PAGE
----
While the potatoes are roasting, heat a skillet over medium-high heat and add the bacon, distributing evenly around the pan, and cook until the bacon’s fat has rendered and the bacon is golden brown, about 10-12 minutes. Place a sheet of paper towel on a plate and remove the bacon from the pan with a slotted spoon.

When the potatoes and bacon are cooked, mix them together with the corn and thyme on the warm baking sheet. Taste for seasoning, and add more salt and pepper if needed. Serve immediately.  

Grilled Zucchini with Basil Pesto and Orzo Salad

@dannettemitchellphotography

In my farm box came tender new zucchini and a sweet little box of brightly colored heirloom cherry tomatoes. Discovering a dreamy bundle of basil, I decided to combine two of my favorites: grilled zucchini with basil pesto and and a riff on orzo salad. Mediterranean orzo salad is a staple in my house, we make so many versions of it, sometimes adding roasted peppers, grilled eggplant, lots of lemon and zest, great olive oil, kalamata olives, thyme, pine nuts, Parmesan cheese; whatever is in the fridge that can tie it all together. My lovely spring zucchini with an herby, nutty pesto topped with one of our favorite salads is a perfect vegetarian main or side dish.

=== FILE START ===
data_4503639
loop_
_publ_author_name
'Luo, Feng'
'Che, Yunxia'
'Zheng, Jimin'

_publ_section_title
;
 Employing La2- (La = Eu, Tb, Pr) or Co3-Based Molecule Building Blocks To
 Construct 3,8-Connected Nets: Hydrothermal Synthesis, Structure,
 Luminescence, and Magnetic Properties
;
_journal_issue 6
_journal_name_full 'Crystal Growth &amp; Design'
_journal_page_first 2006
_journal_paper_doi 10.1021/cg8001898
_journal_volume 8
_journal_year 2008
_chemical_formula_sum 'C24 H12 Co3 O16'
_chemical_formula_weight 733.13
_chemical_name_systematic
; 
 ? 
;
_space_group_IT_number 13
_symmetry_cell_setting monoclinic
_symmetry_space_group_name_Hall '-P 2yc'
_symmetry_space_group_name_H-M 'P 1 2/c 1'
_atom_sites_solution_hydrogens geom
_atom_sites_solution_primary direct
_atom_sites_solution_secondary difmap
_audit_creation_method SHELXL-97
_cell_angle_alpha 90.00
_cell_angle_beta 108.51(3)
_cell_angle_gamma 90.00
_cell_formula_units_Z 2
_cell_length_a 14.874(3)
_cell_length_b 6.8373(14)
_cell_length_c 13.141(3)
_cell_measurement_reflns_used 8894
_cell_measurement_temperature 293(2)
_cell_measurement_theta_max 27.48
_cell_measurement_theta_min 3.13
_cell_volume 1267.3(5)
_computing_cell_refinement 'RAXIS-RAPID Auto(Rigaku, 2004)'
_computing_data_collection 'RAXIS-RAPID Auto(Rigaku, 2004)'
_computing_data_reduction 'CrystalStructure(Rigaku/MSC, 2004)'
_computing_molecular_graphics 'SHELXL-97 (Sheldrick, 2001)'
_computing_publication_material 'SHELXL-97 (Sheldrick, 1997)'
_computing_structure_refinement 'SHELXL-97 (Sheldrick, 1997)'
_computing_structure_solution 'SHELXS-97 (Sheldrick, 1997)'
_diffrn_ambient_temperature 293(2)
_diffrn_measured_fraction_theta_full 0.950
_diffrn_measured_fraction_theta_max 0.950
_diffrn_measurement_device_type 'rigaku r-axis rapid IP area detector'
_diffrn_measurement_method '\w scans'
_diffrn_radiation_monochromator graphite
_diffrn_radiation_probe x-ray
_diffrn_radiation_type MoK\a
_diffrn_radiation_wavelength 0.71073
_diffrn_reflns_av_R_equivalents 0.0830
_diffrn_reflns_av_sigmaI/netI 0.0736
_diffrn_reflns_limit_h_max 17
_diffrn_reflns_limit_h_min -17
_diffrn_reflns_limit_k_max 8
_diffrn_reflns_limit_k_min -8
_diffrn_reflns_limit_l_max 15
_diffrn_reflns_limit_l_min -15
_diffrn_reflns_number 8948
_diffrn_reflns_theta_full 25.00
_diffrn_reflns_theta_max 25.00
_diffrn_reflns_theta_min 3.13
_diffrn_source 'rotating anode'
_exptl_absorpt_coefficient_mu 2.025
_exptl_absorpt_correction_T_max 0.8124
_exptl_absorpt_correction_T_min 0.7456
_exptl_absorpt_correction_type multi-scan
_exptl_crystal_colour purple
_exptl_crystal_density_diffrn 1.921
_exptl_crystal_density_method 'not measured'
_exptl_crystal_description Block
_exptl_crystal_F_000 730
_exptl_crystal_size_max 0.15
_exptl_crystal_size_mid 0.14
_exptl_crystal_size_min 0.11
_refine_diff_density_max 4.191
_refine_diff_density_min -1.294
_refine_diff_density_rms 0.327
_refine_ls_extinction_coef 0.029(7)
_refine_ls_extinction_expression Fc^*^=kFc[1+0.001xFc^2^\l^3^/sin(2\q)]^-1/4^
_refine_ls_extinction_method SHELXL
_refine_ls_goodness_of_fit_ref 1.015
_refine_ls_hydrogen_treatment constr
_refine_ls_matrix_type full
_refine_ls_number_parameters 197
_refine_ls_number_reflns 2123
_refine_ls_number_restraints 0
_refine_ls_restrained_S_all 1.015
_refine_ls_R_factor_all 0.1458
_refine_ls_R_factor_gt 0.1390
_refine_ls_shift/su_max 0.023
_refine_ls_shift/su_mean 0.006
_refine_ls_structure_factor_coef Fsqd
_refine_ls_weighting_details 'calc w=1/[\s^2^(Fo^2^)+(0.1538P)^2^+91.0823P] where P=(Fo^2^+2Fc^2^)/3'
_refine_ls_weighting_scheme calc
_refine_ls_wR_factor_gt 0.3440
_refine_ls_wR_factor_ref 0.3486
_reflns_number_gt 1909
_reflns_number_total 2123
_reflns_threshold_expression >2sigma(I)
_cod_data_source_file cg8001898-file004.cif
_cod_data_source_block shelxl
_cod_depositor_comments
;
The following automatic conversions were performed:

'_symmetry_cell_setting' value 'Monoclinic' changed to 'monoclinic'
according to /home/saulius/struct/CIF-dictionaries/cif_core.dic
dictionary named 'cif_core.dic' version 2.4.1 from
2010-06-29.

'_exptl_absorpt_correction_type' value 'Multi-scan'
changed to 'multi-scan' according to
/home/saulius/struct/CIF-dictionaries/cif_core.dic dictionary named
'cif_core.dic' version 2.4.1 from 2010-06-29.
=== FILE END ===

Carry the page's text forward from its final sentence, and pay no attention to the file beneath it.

Let me know how you enjoyed this recipe, how it turned out for you and any changes you made! Please be sure to find me on Instagram to see more recipes and stories!! Or find me on Facebook Live for Kids Cook Along Classes.

@danettemitchellphotography

Grilled Zucchini with Basil Pesto and Orzo Salad

Ingredients:

1 bunch of basil leaves

1/4 cup of nuts (pine nuts, pistachios, almonds, walnuts all do well here!)

1-2 garlic cloves

2-3 tablespoons of good quality olive oil, plus more for zucchini

4 whole zucchini, stems and bottoms trimmed, cut in half lengthwise

1 pint of cherry tomatoes, cut into halves

1 cup of cooked orzo (just follow package instructions, rinse and drain, then coat with a light drizzle of olive to keep from sticking)

1 lemon, zested, then juiced

1/2 cup crumbled feta cheese

Freshly ground pepper & sea or kosher salt

Method:

In a small food processor or blender, combine the basil, nuts, garlic and olive oil, and blend until combined but still a little chunky. It should look like a paste, if it’s too dense, add a little more olive oil, and process more. Taste for seasoning and add pepper and salt as needed. Remember, we are adding in feta cheese at the finish, so don’t make it too salty.

Heat a grill or grill pan to medium high heat. Drizzle the zucchini with olive oil to coat, and season with pepper and salt. When grill is hot, place the zucchini on with tongs. Grill until grill marks form and zucchini is slightly softened, then flip and grill until marks show on the other side. Remove from grill and arrange on a platter. Drizzle the pesto over the grilled zucchini.

Mix together the orzo, cherry tomatoes, lemon zest and juice, and feta cheese with a drizzle of olive oil. Season to taste with freshly ground pepper and salt, then dish out over the grilled zucchini to serve.